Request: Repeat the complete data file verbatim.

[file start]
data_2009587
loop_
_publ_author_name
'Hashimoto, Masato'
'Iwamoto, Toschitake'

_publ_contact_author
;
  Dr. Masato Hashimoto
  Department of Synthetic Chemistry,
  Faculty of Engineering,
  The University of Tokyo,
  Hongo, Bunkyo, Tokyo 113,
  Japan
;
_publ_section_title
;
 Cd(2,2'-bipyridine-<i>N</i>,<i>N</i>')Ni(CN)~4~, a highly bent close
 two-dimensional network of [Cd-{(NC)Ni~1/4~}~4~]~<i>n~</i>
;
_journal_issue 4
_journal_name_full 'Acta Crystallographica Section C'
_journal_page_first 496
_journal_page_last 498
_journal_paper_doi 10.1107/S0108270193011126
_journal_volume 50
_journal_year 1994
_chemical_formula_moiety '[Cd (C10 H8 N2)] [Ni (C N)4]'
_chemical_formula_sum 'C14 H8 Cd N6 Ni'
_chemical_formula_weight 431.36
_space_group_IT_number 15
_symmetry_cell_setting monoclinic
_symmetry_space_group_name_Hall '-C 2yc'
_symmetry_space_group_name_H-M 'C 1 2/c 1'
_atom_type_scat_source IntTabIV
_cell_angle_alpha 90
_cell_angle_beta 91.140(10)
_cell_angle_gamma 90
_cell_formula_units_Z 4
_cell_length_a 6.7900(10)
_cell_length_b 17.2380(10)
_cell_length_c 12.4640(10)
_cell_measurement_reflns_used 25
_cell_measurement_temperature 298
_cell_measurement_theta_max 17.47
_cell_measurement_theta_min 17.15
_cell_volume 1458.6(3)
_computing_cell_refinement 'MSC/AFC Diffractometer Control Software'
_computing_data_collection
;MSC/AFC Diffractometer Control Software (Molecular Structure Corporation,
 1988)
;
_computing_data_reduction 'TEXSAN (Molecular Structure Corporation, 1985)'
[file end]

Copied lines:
data_2009587
loop_
_publ_author_name
'Hashimoto, Masato'
'Iwamoto, Toschitake'

_publ_contact_author
;
  Dr. Masato Hashimoto
  Department of Synthetic Chemistry,
  Faculty of Engineering,
  The University of Tokyo,
  Hongo, Bunkyo, Tokyo 113,
  Japan
;
_publ_section_title
;
 Cd(2,2'-bipyridine-<i>N</i>,<i>N</i>')Ni(CN)~4~, a highly bent close
 two-dimensional network of [Cd-{(NC)Ni~1/4~}~4~]~<i>n~</i>
;
_journal_issue 4
_journal_name_full 'Acta Crystallographica Section C'
_journal_page_first 496
_journal_page_last 498
_journal_paper_doi 10.1107/S0108270193011126
_journal_volume 50
_journal_year 1994
_chemical_formula_moiety '[Cd (C10 H8 N2)] [Ni (C N)4]'
_chemical_formula_sum 'C14 H8 Cd N6 Ni'
_chemical_formula_weight 431.36
_space_group_IT_number 15
_symmetry_cell_setting monoclinic
_symmetry_space_group_name_Hall '-C 2yc'
_symmetry_space_group_name_H-M 'C 1 2/c 1'
_atom_type_scat_source IntTabIV
_cell_angle_alpha 90
_cell_angle_beta 91.140(10)
_cell_angle_gamma 90
_cell_formula_units_Z 4
_cell_length_a 6.7900(10)
_cell_length_b 17.2380(10)
_cell_length_c 12.4640(10)
_cell_measurement_reflns_used 25
_cell_measurement_temperature 298
_cell_measurement_theta_max 17.47
_cell_measurement_theta_min 17.15
_cell_volume 1458.6(3)
_computing_cell_refinement 'MSC/AFC Diffractometer Control Software'
_computing_data_collection
;MSC/AFC Diffractometer Control Software (Molecular Structure Corporation,
 1988)
;
_computing_data_reduction 'TEXSAN (Molecular Structure Corporation, 1985)'